Magazine article The Spectator

Hung over with the Hezbollah

Magazine article The Spectator

Hung over with the Hezbollah

Article excerpt

THE HEZBOLLAH spin doctor poked his mobile phone into my expanding gut and said in perfect clipped English, `You should play a bit more sport.'

When the Party of God gives you advice like that you have to think up a good excuse to throw them off the scent. Being hung over with the Hezbollah is an unnerving experience.

The previous night a UN officer and I had drunk a few cans in the officers' mess at the Irish battalion's peacekeeping camp in Tibnin. 'Er, actually I was unwell last year and had to put on some weight before my operation.'

Ever polite, the Hezbollah man nodded and whispered in Arabic to the phalanx of bearded security men around their military leader, Sheikh Nabi Qawook. `Then we will pray to my God that you will be better,' the Sheikh's press officer replied, and the guards with heavy metallic bulges in their cardigans nodded sternly in agreement.

Surrounded by Sheikh Qawook's security team, I suddenly remembered that the last Irish civilian who was a 'guest' of Hezbollah was Brian Keenan. Those kidnapping days, the Sheikh assured me, were long gone, although he couldn't resist reminding me that 20,000 Lebanese were seized during the civil war and little or nothing was reported about them in the Western press. He then pointed to the oranges, apples, grapes and fruit juice laid out on the table and urged me to eat.

Today Hezbollah, the movement normally associated with suicide car bombs and kidnapping Westerners, is on a sophisticated charm offensive. Just after Christmas the Islamic fundamentalist, Iranian- backed movement went on the Internet to promote their cause. They also published a freephone number asking for recruits among the non-Shia Muslim Lebanese to join their `resistance squads' in the armed struggle to flush Israel out of its self-declared security zone in south Lebanon.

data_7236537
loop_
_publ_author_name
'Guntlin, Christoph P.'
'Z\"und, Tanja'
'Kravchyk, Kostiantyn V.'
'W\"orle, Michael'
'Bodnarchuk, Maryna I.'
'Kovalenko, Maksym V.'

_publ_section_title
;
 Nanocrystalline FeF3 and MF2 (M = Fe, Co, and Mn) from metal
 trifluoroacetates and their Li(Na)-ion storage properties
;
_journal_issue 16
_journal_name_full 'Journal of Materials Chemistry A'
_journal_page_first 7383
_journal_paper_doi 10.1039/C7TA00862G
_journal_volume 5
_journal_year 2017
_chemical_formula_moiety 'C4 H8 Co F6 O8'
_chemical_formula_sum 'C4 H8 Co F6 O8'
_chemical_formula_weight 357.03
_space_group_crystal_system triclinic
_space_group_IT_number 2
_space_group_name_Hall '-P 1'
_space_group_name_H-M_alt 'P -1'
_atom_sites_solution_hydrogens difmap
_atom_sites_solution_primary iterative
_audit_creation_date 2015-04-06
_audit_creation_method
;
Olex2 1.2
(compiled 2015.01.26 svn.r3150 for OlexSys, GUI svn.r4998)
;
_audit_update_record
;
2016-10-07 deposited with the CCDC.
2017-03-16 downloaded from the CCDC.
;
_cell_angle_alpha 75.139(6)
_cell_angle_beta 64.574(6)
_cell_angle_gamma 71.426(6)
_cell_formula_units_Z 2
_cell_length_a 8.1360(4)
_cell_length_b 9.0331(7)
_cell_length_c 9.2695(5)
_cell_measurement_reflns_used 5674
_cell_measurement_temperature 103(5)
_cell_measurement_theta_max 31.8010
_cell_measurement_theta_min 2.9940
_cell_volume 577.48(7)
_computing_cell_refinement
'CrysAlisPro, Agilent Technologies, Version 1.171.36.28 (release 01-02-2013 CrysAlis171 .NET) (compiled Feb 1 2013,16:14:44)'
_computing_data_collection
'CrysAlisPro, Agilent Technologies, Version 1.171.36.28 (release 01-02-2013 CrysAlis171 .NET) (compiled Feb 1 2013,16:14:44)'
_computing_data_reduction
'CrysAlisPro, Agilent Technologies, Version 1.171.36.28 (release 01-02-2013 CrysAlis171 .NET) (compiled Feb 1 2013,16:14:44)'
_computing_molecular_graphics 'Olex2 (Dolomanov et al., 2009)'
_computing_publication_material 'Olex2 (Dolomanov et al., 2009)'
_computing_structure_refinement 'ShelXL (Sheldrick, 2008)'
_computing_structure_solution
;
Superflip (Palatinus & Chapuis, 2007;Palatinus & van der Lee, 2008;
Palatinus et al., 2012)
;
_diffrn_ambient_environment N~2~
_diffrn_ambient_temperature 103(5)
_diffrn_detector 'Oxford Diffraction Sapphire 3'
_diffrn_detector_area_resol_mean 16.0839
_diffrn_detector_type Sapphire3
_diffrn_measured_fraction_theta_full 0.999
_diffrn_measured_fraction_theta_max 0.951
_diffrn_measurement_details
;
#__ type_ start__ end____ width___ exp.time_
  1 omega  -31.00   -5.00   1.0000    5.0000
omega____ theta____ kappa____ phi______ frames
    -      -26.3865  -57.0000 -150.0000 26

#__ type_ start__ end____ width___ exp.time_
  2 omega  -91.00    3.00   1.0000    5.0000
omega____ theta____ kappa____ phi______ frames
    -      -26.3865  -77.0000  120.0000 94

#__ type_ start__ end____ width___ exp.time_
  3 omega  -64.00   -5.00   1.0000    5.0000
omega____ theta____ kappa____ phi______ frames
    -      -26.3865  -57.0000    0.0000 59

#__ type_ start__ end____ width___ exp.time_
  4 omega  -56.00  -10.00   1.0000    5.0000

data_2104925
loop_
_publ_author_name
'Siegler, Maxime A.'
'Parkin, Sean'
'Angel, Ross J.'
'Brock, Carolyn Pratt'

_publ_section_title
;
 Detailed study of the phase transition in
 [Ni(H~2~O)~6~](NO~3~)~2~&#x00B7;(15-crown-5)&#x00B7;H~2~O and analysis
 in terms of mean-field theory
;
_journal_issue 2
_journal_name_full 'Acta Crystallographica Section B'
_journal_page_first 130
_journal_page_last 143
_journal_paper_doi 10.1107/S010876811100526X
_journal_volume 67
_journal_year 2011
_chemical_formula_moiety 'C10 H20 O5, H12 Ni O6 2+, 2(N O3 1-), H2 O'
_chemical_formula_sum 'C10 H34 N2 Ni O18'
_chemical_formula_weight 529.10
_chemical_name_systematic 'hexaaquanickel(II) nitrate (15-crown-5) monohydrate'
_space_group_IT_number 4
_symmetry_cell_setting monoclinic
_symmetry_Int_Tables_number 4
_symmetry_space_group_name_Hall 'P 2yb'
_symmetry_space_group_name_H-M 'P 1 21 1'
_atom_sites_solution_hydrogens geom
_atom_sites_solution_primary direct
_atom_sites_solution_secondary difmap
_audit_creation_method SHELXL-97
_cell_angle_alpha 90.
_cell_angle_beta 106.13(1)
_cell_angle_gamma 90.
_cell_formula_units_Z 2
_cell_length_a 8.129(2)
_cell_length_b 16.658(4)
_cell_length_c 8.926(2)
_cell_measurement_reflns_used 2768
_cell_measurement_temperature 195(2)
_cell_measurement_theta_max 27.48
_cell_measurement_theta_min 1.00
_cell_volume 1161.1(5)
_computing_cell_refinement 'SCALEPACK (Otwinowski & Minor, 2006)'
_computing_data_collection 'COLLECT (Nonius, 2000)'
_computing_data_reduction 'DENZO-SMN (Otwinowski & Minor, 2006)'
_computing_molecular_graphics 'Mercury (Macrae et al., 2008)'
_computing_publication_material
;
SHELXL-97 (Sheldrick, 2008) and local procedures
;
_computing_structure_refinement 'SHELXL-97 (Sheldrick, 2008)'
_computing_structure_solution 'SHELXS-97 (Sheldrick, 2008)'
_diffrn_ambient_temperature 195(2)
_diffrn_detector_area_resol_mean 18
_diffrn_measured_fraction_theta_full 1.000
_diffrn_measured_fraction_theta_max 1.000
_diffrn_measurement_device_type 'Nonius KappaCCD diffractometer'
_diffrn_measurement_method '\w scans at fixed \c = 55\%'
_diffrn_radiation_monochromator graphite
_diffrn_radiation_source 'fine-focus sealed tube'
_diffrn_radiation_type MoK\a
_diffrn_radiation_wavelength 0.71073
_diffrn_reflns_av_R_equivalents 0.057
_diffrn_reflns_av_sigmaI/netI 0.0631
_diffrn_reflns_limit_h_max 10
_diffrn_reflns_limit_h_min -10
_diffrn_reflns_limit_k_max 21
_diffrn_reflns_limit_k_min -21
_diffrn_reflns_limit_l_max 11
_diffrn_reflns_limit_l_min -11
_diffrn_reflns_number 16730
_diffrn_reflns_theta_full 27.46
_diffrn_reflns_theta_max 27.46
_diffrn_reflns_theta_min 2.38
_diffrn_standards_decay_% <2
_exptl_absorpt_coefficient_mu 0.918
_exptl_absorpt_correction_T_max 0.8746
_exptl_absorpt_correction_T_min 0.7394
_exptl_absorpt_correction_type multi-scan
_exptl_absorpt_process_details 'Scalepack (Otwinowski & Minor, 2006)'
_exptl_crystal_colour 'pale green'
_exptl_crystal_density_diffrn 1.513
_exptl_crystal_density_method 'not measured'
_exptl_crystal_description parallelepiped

Sheikh Qawook, reclining in an armchair under a blown-up picture of Sheikh Moussawi, the Hezbollah leader killed by the Israelis, seemed taken aback that the West would be surprised that his movement was opening its doors to non-Muslims. `Hezbollah was the first party to come up with the idea of national resistance squads. Our units will embrace all the Lebanese, Christians and other religious sects, in the war of liberation.'

The Sheikh was proud to announce that the first groups of secular resistance units had just completed their training in the Bekaa valley and were ready to move south to attack the belt of heavily fortified compounds established by the Israelis to protect their northern frontier.

This new, happy-clappy, all-inclusive side of Hezbollah is partly due to the fact that the Islamist party is learning to live with a multi-faith, semi-secular Lebanese state. The Hezbollah's only allies in the Beirut parliament, Sheikh Qawook pointed out, are Christian MPs.

New Hezbollah, however, retains some old revolutionary values. The other moderate Shia resistance force, Amal, says that once Israel leaves Lebanon, the war is over; there is no desire to march on to liberate Jerusalem. Sheikh Qawook refused blankly to answer that question, confirming Israeli fears that a pull-out by their forces would leave northern settlements at the mercy of Hezbollah guerrillas.

Forty-eight hours after this tense encounter in a heavily fortified flat in downtown Tyre, I went out drinking with a group of Irish UN officers on R and R in the Keller bar, a dreary basement night-club run by an English couple off Rue Hamra in west Beirut, close to the area where many of the Western hostages were seized. …

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